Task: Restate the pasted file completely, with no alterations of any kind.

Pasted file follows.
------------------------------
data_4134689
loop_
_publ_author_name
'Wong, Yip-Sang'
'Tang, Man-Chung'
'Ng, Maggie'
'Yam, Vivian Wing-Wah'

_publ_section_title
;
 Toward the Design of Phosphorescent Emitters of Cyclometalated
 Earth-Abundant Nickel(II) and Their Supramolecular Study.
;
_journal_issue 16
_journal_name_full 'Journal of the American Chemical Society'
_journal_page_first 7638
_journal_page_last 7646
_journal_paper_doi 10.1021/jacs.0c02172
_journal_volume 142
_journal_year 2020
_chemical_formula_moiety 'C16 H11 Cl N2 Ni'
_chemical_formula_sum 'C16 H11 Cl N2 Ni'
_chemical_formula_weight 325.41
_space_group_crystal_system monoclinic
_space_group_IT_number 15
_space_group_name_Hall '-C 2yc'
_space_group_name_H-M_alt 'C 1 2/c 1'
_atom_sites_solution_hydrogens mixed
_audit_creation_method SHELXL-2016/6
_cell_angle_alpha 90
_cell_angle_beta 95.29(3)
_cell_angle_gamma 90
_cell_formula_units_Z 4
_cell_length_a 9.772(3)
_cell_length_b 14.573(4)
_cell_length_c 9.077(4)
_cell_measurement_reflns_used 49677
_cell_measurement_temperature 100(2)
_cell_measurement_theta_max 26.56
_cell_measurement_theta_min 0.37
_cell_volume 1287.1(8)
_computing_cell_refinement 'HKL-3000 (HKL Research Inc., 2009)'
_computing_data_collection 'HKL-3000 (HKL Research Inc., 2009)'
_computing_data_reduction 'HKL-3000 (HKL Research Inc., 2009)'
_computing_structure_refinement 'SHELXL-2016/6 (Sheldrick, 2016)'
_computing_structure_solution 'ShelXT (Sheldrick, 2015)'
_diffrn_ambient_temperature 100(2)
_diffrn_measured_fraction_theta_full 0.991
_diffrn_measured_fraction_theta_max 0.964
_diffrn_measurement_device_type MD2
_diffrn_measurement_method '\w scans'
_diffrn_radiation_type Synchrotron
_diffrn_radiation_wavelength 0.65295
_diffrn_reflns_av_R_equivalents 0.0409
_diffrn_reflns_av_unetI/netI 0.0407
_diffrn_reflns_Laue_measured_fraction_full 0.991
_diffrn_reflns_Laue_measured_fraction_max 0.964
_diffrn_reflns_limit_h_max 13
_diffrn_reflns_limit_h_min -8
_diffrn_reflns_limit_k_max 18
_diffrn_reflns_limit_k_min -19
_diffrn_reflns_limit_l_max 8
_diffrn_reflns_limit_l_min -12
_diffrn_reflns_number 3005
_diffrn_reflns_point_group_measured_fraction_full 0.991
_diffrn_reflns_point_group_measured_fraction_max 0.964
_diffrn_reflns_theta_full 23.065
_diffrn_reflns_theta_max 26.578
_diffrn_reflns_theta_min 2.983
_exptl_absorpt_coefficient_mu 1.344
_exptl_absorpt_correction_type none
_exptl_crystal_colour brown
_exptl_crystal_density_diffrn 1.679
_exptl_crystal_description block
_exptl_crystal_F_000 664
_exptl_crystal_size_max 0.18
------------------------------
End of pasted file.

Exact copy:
data_4134689
loop_
_publ_author_name
'Wong, Yip-Sang'
'Tang, Man-Chung'
'Ng, Maggie'
'Yam, Vivian Wing-Wah'

_publ_section_title
;
 Toward the Design of Phosphorescent Emitters of Cyclometalated
 Earth-Abundant Nickel(II) and Their Supramolecular Study.
;
_journal_issue 16
_journal_name_full 'Journal of the American Chemical Society'
_journal_page_first 7638
_journal_page_last 7646
_journal_paper_doi 10.1021/jacs.0c02172
_journal_volume 142
_journal_year 2020
_chemical_formula_moiety 'C16 H11 Cl N2 Ni'
_chemical_formula_sum 'C16 H11 Cl N2 Ni'
_chemical_formula_weight 325.41
_space_group_crystal_system monoclinic
_space_group_IT_number 15
_space_group_name_Hall '-C 2yc'
_space_group_name_H-M_alt 'C 1 2/c 1'
_atom_sites_solution_hydrogens mixed
_audit_creation_method SHELXL-2016/6
_cell_angle_alpha 90
_cell_angle_beta 95.29(3)
_cell_angle_gamma 90
_cell_formula_units_Z 4
_cell_length_a 9.772(3)
_cell_length_b 14.573(4)
_cell_length_c 9.077(4)
_cell_measurement_reflns_used 49677
_cell_measurement_temperature 100(2)
_cell_measurement_theta_max 26.56
_cell_measurement_theta_min 0.37
_cell_volume 1287.1(8)
_computing_cell_refinement 'HKL-3000 (HKL Research Inc., 2009)'
_computing_data_collection 'HKL-3000 (HKL Research Inc., 2009)'
_computing_data_reduction 'HKL-3000 (HKL Research Inc., 2009)'
_computing_structure_refinement 'SHELXL-2016/6 (Sheldrick, 2016)'
_computing_structure_solution 'ShelXT (Sheldrick, 2015)'
_diffrn_ambient_temperature 100(2)
_diffrn_measured_fraction_theta_full 0.991
_diffrn_measured_fraction_theta_max 0.964
_diffrn_measurement_device_type MD2
_diffrn_measurement_method '\w scans'
_diffrn_radiation_type Synchrotron
_diffrn_radiation_wavelength 0.65295
_diffrn_reflns_av_R_equivalents 0.0409
_diffrn_reflns_av_unetI/netI 0.0407
_diffrn_reflns_Laue_measured_fraction_full 0.991
_diffrn_reflns_Laue_measured_fraction_max 0.964
_diffrn_reflns_limit_h_max 13
_diffrn_reflns_limit_h_min -8
_diffrn_reflns_limit_k_max 18
_diffrn_reflns_limit_k_min -19
_diffrn_reflns_limit_l_max 8
_diffrn_reflns_limit_l_min -12
_diffrn_reflns_number 3005
_diffrn_reflns_point_group_measured_fraction_full 0.991
_diffrn_reflns_point_group_measured_fraction_max 0.964
_diffrn_reflns_theta_full 23.065
_diffrn_reflns_theta_max 26.578
_diffrn_reflns_theta_min 2.983
_exptl_absorpt_coefficient_mu 1.344
_exptl_absorpt_correction_type none
_exptl_crystal_colour brown
_exptl_crystal_density_diffrn 1.679
_exptl_crystal_description block
_exptl_crystal_F_000 664
_exptl_crystal_size_max 0.18